- Palazzo Vecchio
- Forte di Belvedere
- Museo Novecento
- Museo Stefano Bardini
- Museo Stibbert
1 Palazzo Vecchio 🕍
Palazzo Vecchio is the symbol of the city of Florence, together with Santa Maria del Fiore and Michelangelo’s David, and has always been the seat of the city government.
The richness of the internal architecture is instead largely the work of Giorgio Vasari who also designed the Salone dei Cinquecento, Francesco I’s Studiolo, the Eleonora Quarter and the Elements Quarter. Every room in Palazzo Vecchio is rich in history and secrets, some of which have not yet been resolved. The magnificent Salone dei Cinquecento was commissioned by Girolamo Savonarola in the short period in which he held power in Florence, before being executed as a heretic in 1498 in Piazza della Signoria. In this room, Leonardo da Vinci and Michelangelo Buonarroti were summoned to fresco the Council Room with scenes from two fundamental battles in the history of the Florentine Republic, the Battle of Anghiari and the Battle of Cascina.
2 Forte di Belvedere 🖼
The Forte di Belvedere offers an example of military architecture of the late sixteenth century, known by the name of Arnolfo di Cambio, the new fortresses called “grazing” become in modern times, the model to draw inspiration from in building fortifications throughout Europe. These new fortresses, designed to meet the new military needs, are easily recognizable, the first aspect that leaps to the eye is that they do not have a high tower that dominates them as happens in medieval fortifications; they have walls devoid of battlements and massive to withstand the impact of enemy artillery, with wide and protruding angles as they are used as a base for the positioning of the artillery and to allow the defense of each side of the fortress down to the ground. After your visit, leave yourself some time to calmly appreciate the different views that the Forte di Belvedere offers: the wonder of the Arno flowing among the Florentine beauties.
3 Museo Novecento 🏺
The Museo Novecento in Florence is dedicated to the Italian art of the twentieth and twenty-first centuries and offers, in addition to a permanent collection, temporary exhibitions that enrich the Museum’s activities with in-depth, collective, and dossier exhibitions.
The exhibition venue is the ancient Spedale delle Leopoldine in Piazza Santa Maria Novella.
4 Museo Stefano Bardini 🏛
Stefano Bardini was a prominent figure in late 19th century Florence and was defined by all as the “Prince of Antiquaries“. His artistic career began as a painter at the Academy of Fine Arts in Florence, an unprofitable business that he soon left to devote himself to the art of restoration and the antique trade. Bardini began his sales activity in Italy, Europe and America. It has 3 main rooms: on the ground floor there is the Hall of Charity, a very suggestive environment dedicated to medieval and Renaissance sculpture; on the mezzanine the Sala delle Madonne, which owes its name to the rich collection of terracotta Madonnas of the fifteenth century in Florence, made in the most active workshops of the moment: from Verrocchio to Jacopo della Quercia, from Ghiberti to Donatello; on the first floor, the Sala delle Cornici which houses 47 frames from Bardini’s rich collection and a series of artifacts made of decorated leather, which testify to the antiquarian’s great interest in all aspects of Renaissance craftsmanship. The frames are displayed empty, one inside the other, as Stefano Bardini wanted them starting from 1880.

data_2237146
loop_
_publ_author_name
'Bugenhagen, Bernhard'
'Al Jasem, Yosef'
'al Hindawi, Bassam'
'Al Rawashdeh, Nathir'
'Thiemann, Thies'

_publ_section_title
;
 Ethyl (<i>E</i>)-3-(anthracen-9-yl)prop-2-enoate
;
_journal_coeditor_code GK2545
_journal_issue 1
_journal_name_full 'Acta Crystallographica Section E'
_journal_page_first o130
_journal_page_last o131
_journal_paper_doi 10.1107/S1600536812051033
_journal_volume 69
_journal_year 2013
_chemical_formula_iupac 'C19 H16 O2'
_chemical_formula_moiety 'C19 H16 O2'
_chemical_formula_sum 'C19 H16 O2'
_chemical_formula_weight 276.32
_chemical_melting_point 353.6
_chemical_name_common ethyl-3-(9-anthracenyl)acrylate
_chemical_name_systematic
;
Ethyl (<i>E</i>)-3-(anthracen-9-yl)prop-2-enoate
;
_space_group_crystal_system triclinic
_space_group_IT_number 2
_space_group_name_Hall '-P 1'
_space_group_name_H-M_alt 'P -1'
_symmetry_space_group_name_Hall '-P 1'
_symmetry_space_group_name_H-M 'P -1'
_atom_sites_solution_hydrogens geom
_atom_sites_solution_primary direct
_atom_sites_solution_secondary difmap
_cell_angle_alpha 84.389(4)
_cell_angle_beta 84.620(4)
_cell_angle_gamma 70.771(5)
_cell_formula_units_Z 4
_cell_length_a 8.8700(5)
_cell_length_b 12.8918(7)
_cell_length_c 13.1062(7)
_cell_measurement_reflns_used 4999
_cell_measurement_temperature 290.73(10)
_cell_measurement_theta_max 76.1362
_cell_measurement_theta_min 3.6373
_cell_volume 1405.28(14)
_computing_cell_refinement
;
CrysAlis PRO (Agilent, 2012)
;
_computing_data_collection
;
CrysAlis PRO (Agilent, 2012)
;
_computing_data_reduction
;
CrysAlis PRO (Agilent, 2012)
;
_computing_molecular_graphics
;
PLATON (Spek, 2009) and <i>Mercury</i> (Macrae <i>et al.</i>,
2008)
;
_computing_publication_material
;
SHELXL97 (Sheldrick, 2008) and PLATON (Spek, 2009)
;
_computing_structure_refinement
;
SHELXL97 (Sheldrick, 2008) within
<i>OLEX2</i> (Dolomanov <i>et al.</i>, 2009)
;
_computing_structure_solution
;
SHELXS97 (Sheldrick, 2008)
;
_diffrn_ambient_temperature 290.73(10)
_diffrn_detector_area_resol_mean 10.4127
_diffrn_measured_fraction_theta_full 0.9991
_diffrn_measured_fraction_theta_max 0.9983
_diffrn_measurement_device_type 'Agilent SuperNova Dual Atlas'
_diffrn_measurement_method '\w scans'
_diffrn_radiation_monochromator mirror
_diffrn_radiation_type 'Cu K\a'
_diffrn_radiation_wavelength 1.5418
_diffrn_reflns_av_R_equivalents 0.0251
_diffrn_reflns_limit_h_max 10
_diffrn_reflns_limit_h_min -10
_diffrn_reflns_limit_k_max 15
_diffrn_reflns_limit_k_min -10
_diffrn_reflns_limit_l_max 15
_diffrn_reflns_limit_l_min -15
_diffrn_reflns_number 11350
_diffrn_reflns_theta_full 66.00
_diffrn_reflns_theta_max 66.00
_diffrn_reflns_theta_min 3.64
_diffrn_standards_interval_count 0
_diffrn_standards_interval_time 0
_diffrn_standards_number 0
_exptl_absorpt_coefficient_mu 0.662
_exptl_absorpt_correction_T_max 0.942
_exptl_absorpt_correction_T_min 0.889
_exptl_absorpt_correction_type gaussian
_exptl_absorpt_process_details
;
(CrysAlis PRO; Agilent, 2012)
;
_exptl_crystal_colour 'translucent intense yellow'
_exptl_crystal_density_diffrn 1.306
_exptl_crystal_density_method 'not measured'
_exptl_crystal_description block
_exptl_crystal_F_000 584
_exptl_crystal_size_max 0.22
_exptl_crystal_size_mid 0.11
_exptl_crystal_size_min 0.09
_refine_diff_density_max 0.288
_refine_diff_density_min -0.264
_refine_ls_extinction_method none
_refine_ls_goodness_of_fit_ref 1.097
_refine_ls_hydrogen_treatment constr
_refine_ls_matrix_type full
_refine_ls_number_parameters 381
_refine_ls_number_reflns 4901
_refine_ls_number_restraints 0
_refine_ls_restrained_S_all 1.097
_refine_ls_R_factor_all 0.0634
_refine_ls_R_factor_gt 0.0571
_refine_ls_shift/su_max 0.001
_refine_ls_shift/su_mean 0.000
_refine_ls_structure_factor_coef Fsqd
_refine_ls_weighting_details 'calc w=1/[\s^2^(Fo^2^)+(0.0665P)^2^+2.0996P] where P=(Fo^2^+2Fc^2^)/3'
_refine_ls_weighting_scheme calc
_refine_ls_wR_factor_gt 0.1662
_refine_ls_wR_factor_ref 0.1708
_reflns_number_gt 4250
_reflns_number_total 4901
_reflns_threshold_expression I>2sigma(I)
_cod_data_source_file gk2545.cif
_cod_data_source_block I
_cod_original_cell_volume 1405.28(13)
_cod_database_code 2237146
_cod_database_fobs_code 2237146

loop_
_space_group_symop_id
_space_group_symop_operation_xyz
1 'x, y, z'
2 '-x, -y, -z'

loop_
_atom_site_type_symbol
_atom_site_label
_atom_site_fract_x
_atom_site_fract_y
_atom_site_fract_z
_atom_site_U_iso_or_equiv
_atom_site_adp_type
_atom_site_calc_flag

5 Cappella Brancacci 💒
The Brancacci Chapel is located inside the church of Santa Maria del Carmine in Florence and its frescoes represent one of the highest expressions of Renaissance painting. The chapel is famous all over the world because it houses the valuable cycle of frescoes with the Stories of St. Peter. The frescoes were made between 1424 and 1428 by Masolino da Panicale and the young Masaccio, his pupil.
6 Museo Stibbert 🛡
The Stibbert Museum is located in the beautiful Villa di Montughi, built on the homonymous hill and residence of Frederick Stibbert, a wealthy Anglo-Italian collector and entrepreneur of the 1800s. The museum house houses a curious and extensive collection of weapons, armor, costumes, and objects of various eras and origins, collected by Stibbert during his life and donated to the city of Florence, together with the Villa, upon his death. The Stibbert Museum offers an original experience, a journey back in time in a period residence that is anything but usual, furnished, and embellished with antiques from all over the world.
Museo del Bigallo 🏛
This small two-room museum preserves the historical memory of the brotherhood but also a record: the first representation of Florence. The most significant work of the Bigallo Museum is in fact the Madonna della Misericordia, a fourteenth-century work by Bernardo Daddi, which contains a sort of manifesto of the works of Mercy but, above all, the first pictorial representation of Florence in which you will recognize the Baptistery and the Duomo under construction, with the facade as Arnolfo had conceived it.
Museo di Firenze Com’era 📜
The museum collects documentation on the history of the city of Florence. It originated as a Topographical Museum in 1909 with the provisional installation in the Buonarroti House and was subsequently transferred to the Convent of San Marco, intended to integrate the pre-existing Museum of Ancient Florence, as a complement to the collection of architectural and sculptural fragments, recovered from the demolitions of end of the 19th century in the old center. In 1955 it moved to its present location with the name of “Firenze com’era”.
Other posts of the trip: Discovery Florence❮ ❯